In this Aug. 17, 2019, file photo, the "Kind of Blue" album cover is on display at the former Bull Moose record store in Portland. Credit: David Sharp / AP

Maine’s iconic music retailer Bull Moose will have new leadership after its founder announced he’s stepping down after 33 years.

Brett Wickard, who founded the retailer in 1989 while he was a student at Bowdoin College in Brunswick, will remain as chair of the board of directors, but he intends to focus his energy growing his retail software management company, FieldStack, the company announced Tuesday.

“It has been an honor of a lifetime to establish and grow Bull Moose to where it is today,” Wickard said. “I was barely 20 years old when I started selling tapes and CDs with a larger vision to support and cultivate Maine musicians and artists. What exists today is beyond my wildest dreams. Bull Moose is in great hands and many great things are to come.”

Taking his place as CEO and president is Shawn Nichols, a Maine native and graduate of the University of Maine at Presque Isle.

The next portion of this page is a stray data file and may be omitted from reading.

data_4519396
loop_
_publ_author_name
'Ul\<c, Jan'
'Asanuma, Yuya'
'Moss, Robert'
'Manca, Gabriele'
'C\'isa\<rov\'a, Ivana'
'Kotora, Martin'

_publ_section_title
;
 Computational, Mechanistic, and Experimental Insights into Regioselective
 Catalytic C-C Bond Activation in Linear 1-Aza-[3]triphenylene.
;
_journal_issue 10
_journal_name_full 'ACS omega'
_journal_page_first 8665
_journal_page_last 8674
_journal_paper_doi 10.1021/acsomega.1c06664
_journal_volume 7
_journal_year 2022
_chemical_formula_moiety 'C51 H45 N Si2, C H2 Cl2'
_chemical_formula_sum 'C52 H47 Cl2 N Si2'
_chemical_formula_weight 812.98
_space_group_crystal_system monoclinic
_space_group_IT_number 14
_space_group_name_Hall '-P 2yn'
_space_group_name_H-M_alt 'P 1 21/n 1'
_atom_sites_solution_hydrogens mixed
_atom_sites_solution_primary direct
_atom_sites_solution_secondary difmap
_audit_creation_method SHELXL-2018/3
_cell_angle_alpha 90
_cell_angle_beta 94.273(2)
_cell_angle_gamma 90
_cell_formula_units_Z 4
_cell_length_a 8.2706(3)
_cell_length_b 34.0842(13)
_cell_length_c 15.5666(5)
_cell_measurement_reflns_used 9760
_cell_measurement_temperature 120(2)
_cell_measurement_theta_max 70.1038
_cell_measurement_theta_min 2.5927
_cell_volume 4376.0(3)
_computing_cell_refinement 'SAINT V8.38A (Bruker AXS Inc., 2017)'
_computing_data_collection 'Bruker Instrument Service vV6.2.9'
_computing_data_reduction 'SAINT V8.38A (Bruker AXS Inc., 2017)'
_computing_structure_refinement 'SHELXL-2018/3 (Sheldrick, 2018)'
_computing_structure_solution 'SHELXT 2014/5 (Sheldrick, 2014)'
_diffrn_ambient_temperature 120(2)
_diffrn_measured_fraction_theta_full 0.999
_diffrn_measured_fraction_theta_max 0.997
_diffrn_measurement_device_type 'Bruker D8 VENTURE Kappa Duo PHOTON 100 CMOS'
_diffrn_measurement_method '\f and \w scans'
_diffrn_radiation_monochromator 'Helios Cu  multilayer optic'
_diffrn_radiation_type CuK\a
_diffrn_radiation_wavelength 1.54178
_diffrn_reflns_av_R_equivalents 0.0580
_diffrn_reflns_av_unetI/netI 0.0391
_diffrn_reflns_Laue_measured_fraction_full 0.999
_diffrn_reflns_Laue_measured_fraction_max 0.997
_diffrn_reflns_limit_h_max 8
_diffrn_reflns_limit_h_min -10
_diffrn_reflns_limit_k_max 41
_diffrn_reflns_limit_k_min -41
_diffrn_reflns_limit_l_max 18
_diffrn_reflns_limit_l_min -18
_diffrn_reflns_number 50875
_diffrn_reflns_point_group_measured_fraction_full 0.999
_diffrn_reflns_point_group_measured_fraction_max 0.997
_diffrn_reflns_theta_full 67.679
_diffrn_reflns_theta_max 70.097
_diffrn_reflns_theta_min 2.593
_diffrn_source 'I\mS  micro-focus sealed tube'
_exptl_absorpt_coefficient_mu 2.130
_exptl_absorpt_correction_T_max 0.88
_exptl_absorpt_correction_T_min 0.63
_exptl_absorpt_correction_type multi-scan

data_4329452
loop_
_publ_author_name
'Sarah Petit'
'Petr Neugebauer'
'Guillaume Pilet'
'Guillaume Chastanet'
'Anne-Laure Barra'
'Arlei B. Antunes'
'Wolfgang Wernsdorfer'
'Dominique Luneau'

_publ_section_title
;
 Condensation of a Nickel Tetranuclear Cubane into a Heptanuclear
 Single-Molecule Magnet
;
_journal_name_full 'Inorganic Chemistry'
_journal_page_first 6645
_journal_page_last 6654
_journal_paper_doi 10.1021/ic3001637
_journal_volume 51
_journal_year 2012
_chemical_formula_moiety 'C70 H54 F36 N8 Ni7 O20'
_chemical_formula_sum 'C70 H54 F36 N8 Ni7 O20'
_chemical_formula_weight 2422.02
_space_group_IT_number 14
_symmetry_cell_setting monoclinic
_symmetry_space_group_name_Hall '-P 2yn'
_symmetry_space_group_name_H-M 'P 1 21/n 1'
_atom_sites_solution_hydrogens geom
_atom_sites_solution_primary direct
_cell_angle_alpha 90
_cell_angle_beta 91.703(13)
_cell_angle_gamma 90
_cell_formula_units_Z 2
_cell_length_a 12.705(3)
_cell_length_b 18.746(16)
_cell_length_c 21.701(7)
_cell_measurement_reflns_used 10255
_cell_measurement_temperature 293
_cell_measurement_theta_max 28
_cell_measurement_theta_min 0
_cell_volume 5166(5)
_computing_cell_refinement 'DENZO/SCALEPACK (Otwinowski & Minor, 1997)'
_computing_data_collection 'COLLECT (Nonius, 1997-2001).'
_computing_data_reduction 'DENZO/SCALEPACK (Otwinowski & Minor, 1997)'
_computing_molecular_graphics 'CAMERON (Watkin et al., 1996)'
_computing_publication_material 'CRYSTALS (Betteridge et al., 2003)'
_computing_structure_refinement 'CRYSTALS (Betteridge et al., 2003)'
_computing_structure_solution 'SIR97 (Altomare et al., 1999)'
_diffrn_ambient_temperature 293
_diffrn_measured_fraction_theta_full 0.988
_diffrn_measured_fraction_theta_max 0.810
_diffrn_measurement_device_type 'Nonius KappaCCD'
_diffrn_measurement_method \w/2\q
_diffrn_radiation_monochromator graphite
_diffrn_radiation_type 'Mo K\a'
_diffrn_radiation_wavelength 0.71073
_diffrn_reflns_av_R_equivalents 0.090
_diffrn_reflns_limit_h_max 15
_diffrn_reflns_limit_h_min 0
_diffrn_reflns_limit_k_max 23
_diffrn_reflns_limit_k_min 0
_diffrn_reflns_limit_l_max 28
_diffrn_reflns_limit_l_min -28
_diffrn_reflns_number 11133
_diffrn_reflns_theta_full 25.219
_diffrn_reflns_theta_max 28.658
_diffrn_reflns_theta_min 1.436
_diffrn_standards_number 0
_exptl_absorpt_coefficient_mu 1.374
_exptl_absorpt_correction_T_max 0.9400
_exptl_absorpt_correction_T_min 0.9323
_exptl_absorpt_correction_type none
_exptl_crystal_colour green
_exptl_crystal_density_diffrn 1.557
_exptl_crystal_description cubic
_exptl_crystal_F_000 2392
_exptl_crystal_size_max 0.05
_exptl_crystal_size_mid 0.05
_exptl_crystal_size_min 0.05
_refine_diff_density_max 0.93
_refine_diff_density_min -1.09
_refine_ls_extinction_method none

Nichols has an extensive background in retail, having worked at Walmart, Staples, Starbucks and most recently Goodwill, where he served as director of retail operations and oversaw 17 Maine stores. He joined Bull Moose as vice president of operations in February 2021.

“Bull Moose is an iconic New England brand and I am thrilled to be part of this incredible group of people who are genuinely passionate and expressive about the arts,” Nichols said. “There is no doubt about it, this is a dream come true for me.”

The change of leadership comes months after Bull Moose announced it was transitioning into worker ownership under an employee stock ownership plan. The company said Tuesday that this will give Bull Moose’s more than 170 workers across 11 stores in two states a “long-term professional opportunity,” and Nichols credited the move with giving employees a sense of ownership.

“I’m incredibly excited about Bull Moose shifting to an ESOP. We’re being given more of a voice to guide the company’s growth and changes going forward,” said Tyler Lepack, Shift Supervisor at the Bull Moose Scarborough store. “Brett also offered to remain a trusted contact for us, giving a sense of safety that whatever we may try, he’ll still be here if we need it.”

Under this new structure, Bull Moose will be overseen by a board of directors, trustees committee and worker committee.

That move followed controversy in 2021 when Bull Moose fired its Salem, New Hampshire, store’s entire staff and closed the location, which the workers said was over their pushback to the chain’s decision to lift its COVID-19 masking policy for customers. Wickard later apologized and offered everyone their jobs back. The Salem store workers voted to unionize in September.

Bull Moose closed its flagship store in Portland’s Old Port in 2020.